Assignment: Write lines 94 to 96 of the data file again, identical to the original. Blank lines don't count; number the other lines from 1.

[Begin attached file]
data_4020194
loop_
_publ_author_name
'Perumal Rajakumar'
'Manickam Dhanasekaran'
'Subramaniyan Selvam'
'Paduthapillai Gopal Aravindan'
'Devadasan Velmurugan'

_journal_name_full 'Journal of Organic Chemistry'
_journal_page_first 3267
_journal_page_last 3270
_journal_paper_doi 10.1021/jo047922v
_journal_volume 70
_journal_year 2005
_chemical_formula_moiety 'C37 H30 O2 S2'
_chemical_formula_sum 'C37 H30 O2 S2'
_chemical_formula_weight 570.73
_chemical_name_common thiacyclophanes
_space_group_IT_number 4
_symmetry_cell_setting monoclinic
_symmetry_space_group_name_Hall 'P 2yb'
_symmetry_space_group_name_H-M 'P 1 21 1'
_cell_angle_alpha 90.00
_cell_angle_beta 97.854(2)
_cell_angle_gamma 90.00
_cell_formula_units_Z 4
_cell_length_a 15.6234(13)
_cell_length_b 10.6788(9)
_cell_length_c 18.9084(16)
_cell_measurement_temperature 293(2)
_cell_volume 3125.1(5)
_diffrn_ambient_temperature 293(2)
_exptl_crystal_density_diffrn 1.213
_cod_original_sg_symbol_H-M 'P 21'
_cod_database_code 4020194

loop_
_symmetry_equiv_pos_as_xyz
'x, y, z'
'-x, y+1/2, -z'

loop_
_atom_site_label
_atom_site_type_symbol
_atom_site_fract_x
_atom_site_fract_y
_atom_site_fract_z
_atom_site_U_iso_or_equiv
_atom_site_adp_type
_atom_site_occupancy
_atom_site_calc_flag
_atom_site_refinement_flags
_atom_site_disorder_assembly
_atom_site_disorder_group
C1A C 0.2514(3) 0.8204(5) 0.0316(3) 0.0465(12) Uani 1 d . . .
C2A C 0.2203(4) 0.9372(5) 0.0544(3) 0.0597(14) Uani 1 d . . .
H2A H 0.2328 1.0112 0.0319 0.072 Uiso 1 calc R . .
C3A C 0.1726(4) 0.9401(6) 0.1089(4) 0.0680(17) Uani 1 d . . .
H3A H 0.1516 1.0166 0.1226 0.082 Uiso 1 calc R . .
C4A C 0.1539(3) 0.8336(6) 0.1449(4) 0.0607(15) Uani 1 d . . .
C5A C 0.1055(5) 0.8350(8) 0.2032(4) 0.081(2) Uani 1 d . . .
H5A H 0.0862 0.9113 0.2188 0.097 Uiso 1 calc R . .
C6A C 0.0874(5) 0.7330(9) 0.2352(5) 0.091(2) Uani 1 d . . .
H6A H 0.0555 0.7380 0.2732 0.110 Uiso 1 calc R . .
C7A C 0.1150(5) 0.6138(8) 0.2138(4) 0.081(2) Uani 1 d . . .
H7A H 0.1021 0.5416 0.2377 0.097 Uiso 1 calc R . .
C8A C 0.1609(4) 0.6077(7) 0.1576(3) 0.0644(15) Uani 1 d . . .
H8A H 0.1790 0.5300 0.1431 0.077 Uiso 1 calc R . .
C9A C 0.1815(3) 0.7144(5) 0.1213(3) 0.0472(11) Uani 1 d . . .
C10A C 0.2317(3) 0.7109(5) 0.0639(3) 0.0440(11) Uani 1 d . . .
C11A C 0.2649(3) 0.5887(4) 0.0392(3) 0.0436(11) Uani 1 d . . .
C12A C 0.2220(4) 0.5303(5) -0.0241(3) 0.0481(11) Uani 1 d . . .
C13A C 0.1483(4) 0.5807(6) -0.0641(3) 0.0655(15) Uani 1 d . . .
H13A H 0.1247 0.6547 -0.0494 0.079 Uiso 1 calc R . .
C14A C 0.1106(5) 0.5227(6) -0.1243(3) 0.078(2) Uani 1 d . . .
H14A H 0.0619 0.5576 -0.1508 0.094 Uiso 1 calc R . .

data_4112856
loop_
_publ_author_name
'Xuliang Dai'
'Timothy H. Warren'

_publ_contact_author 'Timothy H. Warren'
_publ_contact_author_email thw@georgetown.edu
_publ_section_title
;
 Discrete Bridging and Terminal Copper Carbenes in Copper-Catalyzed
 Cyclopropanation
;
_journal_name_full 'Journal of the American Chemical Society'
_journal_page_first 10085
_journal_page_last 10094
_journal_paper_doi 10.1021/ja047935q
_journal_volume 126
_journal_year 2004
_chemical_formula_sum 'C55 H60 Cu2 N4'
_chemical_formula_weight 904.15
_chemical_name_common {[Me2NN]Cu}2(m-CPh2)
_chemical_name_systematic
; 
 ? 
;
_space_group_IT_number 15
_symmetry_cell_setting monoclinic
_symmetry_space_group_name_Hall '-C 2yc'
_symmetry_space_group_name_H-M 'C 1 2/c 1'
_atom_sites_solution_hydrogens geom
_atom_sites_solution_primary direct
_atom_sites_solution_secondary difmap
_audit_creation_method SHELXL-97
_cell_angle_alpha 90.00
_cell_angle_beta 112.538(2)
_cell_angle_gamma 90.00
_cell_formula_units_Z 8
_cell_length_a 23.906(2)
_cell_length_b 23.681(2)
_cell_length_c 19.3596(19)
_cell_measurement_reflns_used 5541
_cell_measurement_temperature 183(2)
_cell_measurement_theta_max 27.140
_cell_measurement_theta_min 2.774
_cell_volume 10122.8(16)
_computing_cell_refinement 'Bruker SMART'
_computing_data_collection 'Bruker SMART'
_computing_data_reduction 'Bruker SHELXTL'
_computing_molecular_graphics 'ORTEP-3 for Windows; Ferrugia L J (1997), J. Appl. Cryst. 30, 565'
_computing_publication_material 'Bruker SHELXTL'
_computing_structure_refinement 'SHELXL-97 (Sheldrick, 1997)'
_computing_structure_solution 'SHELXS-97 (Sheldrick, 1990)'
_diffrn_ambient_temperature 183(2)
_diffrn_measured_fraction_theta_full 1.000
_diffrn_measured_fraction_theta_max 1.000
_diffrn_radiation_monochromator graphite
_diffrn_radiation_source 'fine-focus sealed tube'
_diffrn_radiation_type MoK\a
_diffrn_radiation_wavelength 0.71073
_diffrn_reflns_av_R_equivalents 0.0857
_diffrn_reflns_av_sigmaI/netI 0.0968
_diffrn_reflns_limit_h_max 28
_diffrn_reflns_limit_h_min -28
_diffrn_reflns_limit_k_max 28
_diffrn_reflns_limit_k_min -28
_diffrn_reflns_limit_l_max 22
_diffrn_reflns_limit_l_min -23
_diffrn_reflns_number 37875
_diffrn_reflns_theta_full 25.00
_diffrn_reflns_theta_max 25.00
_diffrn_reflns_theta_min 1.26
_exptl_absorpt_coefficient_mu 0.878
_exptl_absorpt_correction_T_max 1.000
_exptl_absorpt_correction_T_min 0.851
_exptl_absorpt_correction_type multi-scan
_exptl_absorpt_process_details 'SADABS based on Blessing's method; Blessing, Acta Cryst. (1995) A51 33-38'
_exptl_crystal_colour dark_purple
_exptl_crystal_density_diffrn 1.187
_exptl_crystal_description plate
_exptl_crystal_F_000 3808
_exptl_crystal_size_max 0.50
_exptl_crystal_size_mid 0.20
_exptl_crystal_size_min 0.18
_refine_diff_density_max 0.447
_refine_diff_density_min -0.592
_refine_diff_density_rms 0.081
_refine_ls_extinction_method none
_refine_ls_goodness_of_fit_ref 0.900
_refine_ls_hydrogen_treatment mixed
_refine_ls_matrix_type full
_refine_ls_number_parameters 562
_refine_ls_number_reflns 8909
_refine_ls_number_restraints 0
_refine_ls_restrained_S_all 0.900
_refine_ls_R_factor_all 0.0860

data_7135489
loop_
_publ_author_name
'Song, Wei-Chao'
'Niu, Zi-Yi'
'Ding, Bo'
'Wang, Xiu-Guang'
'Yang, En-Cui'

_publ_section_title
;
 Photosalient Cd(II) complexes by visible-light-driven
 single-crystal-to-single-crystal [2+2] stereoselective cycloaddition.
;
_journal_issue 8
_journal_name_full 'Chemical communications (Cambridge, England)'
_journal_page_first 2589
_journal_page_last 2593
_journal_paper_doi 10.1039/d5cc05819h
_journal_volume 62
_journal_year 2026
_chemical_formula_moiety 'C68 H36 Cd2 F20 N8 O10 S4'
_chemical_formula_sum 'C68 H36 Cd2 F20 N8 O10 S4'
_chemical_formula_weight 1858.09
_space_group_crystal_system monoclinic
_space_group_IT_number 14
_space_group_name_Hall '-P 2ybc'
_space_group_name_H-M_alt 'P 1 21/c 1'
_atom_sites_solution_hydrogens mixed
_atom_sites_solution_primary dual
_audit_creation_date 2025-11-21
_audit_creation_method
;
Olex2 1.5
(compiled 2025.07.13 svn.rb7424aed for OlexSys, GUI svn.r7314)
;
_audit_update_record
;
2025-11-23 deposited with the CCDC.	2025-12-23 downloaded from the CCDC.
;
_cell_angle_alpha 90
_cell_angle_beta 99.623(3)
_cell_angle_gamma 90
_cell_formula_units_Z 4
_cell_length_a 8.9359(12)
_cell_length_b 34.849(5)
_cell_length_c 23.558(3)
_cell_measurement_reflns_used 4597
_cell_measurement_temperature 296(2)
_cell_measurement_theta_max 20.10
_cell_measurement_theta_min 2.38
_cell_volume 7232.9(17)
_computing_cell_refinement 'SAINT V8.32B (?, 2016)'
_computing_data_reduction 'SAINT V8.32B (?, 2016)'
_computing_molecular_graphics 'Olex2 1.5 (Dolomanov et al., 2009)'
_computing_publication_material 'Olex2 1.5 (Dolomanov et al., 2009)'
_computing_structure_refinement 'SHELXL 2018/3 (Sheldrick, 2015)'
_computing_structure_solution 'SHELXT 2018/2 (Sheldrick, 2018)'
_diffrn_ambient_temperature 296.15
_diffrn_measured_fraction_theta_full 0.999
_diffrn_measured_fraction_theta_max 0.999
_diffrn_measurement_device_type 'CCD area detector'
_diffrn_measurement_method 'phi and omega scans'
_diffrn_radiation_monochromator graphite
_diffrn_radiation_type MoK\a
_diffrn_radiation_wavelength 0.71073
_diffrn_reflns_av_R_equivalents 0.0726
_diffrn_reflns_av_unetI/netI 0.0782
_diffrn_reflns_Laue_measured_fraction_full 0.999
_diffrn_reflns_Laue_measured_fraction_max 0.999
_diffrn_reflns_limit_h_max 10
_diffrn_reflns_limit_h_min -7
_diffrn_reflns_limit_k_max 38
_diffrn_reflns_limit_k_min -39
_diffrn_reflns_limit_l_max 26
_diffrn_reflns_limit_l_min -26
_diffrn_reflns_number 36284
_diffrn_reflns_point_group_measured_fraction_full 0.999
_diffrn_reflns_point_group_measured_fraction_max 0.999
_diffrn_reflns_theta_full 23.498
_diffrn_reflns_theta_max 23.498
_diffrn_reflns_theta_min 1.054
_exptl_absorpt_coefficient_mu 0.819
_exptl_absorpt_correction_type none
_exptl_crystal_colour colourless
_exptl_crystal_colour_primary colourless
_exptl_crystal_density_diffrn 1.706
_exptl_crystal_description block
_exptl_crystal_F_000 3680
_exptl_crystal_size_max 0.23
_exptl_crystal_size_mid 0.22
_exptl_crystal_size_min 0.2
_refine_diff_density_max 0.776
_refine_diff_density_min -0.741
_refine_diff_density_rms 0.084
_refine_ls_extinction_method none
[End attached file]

_chemical_formula_weight 904.15
_chemical_name_common {[Me2NN]Cu}2(m-CPh2)
_chemical_name_systematic